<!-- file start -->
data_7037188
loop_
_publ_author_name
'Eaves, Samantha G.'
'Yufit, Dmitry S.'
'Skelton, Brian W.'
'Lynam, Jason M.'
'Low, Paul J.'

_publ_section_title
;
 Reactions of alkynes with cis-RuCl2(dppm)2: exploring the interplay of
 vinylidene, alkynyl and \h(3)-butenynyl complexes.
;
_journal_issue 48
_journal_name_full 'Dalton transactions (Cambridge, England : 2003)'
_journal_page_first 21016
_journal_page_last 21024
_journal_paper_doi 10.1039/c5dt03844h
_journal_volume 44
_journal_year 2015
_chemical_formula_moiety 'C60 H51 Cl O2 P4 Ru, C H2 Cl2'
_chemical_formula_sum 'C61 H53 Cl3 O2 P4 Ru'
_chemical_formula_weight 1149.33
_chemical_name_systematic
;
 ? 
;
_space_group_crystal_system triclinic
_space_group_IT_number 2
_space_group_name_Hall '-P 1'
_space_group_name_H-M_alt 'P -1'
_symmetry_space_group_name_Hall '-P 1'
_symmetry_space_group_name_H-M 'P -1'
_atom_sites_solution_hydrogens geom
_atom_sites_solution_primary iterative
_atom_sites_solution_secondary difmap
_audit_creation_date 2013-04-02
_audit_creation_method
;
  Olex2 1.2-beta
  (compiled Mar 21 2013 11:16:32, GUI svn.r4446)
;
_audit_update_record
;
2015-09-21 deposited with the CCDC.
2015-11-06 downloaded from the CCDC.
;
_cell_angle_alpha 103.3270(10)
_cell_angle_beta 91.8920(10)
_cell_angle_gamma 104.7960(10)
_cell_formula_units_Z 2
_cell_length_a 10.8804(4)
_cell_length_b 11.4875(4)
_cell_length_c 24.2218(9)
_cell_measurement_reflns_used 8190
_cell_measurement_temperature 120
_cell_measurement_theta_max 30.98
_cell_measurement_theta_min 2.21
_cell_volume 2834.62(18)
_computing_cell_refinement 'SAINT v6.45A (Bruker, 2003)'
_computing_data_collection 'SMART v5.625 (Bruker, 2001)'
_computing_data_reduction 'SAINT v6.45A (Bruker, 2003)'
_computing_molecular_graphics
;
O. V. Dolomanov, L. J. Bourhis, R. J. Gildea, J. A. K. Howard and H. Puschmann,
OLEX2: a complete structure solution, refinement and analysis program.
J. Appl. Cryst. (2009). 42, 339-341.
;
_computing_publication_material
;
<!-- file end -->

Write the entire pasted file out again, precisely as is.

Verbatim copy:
data_7037188
loop_
_publ_author_name
'Eaves, Samantha G.'
'Yufit, Dmitry S.'
'Skelton, Brian W.'
'Lynam, Jason M.'
'Low, Paul J.'

_publ_section_title
;
 Reactions of alkynes with cis-RuCl2(dppm)2: exploring the interplay of
 vinylidene, alkynyl and \h(3)-butenynyl complexes.
;
_journal_issue 48
_journal_name_full 'Dalton transactions (Cambridge, England : 2003)'
_journal_page_first 21016
_journal_page_last 21024
_journal_paper_doi 10.1039/c5dt03844h
_journal_volume 44
_journal_year 2015
_chemical_formula_moiety 'C60 H51 Cl O2 P4 Ru, C H2 Cl2'
_chemical_formula_sum 'C61 H53 Cl3 O2 P4 Ru'
_chemical_formula_weight 1149.33
_chemical_name_systematic
;
 ? 
;
_space_group_crystal_system triclinic
_space_group_IT_number 2
_space_group_name_Hall '-P 1'
_space_group_name_H-M_alt 'P -1'
_symmetry_space_group_name_Hall '-P 1'
_symmetry_space_group_name_H-M 'P -1'
_atom_sites_solution_hydrogens geom
_atom_sites_solution_primary iterative
_atom_sites_solution_secondary difmap
_audit_creation_date 2013-04-02
_audit_creation_method
;
  Olex2 1.2-beta
  (compiled Mar 21 2013 11:16:32, GUI svn.r4446)
;
_audit_update_record
;
2015-09-21 deposited with the CCDC.
2015-11-06 downloaded from the CCDC.
;
_cell_angle_alpha 103.3270(10)
_cell_angle_beta 91.8920(10)
_cell_angle_gamma 104.7960(10)
_cell_formula_units_Z 2
_cell_length_a 10.8804(4)
_cell_length_b 11.4875(4)
_cell_length_c 24.2218(9)
_cell_measurement_reflns_used 8190
_cell_measurement_temperature 120
_cell_measurement_theta_max 30.98
_cell_measurement_theta_min 2.21
_cell_volume 2834.62(18)
_computing_cell_refinement 'SAINT v6.45A (Bruker, 2003)'
_computing_data_collection 'SMART v5.625 (Bruker, 2001)'
_computing_data_reduction 'SAINT v6.45A (Bruker, 2003)'
_computing_molecular_graphics
;
O. V. Dolomanov, L. J. Bourhis, R. J. Gildea, J. A. K. Howard and H. Puschmann,
OLEX2: a complete structure solution, refinement and analysis program.
J. Appl. Cryst. (2009). 42, 339-341.
;
_computing_publication_material
;